JOEY: Right. I’m sure you’ve seen it over the years, too, just doing digital marketing and almost bring it into a digital world, too, right? You know, just how people click around. Instead of just clicking on a banner ad, click on something that they like that kind of hits their focal point and whatnot.
Regarding growing your business, digital marketing — how have you seen the landscape change over the years?
DAN: It’s noisier, and I think marketers say the same thing every year, and it’s true every year. The multitude of channels and the battle that we all have for attention. The complexity of having a strategy that spans Facebook, Instagram, LinkedIn, Google, display networks, content marketing, native ads. It’s like playing whack-a-mole and to have a cohesive strategy and a cohesive customer experience, as we’re targeting across all these different channels, it’s gotten harder to wrangle that stuff in and truly be an expert in each one of them, right?
As an agency owner, we’ve kind of grown horizontally as we offer more services, because we grew up in search and search is still a critical channel for every client we work with, but that’s one of those things and why I’m a believer in experiential and offline experiences that —
You know, I grew up in the demand capture business, and we could squeeze as much out of that sponge as possible, and that was kind of our secret sauce, why we grew so fast, is getting really good at capturing and converting demand. We work with a lot of brands where I’m like there’s a limit to how much you can get out of search and capturing these demands. You have to actually create demand and experiences and remind people about the brand even if it isn’t a direct response message. I’ve truly learned the value of all the other touch points. Even the ones I know nothing about.
JOEY: Right. Obviously you’ve built a pretty cool company. I mean, you guys are international now. Worldwide. Over the years, when you said it gets — it’s noisier — talk a little bit real quick regarding the demand capture, reminding people —
I know with marketing, just to get someone excited about it — or, at least, really remembering your brand, you need at least five to 12 touchpoints at some level to actually build that trust. What are the kind of things you’re seeing some of these brands are having to do these days to fight the noise?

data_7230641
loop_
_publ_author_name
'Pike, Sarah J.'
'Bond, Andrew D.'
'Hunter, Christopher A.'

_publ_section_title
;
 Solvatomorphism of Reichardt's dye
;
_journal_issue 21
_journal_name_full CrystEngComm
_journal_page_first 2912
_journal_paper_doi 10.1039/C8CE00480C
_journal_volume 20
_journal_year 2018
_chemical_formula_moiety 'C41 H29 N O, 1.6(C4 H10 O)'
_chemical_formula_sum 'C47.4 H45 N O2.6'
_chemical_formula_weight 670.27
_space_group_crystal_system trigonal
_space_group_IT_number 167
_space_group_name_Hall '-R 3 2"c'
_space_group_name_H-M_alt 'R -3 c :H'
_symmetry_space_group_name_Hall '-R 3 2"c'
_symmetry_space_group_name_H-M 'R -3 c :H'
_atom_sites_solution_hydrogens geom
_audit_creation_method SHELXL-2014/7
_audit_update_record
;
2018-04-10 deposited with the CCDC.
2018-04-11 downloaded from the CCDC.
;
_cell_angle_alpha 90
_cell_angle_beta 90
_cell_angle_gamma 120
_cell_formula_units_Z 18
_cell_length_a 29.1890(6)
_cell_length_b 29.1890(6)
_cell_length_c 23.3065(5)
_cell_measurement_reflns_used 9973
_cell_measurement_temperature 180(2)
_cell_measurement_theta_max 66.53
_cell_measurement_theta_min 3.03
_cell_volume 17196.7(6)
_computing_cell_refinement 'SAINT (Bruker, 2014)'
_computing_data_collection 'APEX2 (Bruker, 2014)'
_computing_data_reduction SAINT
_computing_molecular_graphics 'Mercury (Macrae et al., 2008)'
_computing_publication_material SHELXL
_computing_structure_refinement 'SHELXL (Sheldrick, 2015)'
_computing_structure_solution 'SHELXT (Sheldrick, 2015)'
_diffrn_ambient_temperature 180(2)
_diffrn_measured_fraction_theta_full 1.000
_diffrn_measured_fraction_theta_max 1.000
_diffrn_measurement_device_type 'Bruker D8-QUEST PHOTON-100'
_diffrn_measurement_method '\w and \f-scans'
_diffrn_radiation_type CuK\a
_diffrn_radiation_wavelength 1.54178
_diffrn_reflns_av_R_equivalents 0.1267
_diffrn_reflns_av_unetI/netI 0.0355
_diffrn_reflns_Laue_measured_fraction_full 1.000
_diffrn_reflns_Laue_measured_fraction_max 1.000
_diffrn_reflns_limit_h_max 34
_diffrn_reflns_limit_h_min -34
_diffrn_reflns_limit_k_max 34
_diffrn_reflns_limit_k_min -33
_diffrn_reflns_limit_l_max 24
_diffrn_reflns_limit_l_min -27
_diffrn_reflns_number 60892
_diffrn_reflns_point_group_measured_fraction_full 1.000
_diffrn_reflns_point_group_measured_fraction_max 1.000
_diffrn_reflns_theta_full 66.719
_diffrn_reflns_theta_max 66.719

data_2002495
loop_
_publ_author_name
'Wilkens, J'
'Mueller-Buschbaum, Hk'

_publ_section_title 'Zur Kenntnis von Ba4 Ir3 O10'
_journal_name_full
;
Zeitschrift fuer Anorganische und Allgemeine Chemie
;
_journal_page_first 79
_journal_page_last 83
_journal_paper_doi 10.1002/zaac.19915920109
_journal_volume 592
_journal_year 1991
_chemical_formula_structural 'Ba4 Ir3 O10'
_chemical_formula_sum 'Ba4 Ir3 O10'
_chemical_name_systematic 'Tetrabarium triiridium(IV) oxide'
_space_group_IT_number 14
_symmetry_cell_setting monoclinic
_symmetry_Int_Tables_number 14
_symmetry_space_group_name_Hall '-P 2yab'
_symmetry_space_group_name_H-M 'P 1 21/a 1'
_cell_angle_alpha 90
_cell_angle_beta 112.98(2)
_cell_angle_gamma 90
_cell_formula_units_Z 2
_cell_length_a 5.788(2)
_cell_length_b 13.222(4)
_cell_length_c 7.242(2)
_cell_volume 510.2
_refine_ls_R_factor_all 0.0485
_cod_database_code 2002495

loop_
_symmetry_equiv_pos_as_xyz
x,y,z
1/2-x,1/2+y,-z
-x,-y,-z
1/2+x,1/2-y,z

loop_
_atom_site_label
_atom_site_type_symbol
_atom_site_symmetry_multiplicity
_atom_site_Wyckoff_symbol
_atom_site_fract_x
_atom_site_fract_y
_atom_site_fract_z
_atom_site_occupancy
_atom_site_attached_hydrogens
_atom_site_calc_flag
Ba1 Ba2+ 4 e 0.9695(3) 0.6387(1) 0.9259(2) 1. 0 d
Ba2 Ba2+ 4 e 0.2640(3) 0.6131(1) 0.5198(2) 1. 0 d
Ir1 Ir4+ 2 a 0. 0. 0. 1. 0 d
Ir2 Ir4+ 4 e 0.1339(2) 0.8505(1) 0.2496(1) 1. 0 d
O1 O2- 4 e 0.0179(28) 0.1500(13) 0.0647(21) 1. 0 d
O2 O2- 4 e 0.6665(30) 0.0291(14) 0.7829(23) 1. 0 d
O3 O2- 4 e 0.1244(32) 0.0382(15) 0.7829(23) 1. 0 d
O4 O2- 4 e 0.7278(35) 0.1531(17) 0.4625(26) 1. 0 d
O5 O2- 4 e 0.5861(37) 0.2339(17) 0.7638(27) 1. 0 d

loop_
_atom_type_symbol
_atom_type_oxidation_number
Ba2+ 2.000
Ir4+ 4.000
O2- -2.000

DAN: One of the challenges is you have to be relevant to each platform. You can certainly take one subject or type of content or content theme or campaign, whatever you want to call it, but you can’t just spray and pray. Like, it — your creative on Instagram has to very much fit that format.
I think we’re years passed the old let’s just take our TV spots and run them on YouTube, right? That stuff doesn’t work either. You need to think about different formats, you need to tell a story in six seconds or convince someone to continue watching in three seconds. So, the formats are very different. Even if it’s one cohesive message you’re trying to convey as a brand, there’s still, you know, the challenge of telling that story in a bunch of different platforms. When you think about mobile consumption and mobile attention span relative to desktop and some of those more interactive experiences, it’s all about these tiny little moments and pockets of attention that brands need to capitalize on, and it differs across platforms.
JOEY: Right, platforms and clients too, right?
DAN: Yeah. In terms of growing our business, I’ve always gone where the food is. We haven’t built our own technology or spent three years working on something we hoped to offer. It’s all very demand driven, and as these platforms have popped up over the years — you know, a few years back, there were no Pinterest experts in my team. We had an opportunity, there was a beta on — you know, as their platform is coming together and I heard from some folks on the team, like, well, how can we sell this, we’ve never done it? I’m like nobody’s done it and our clients haven’t done it and no other agencies have done it, and we’re —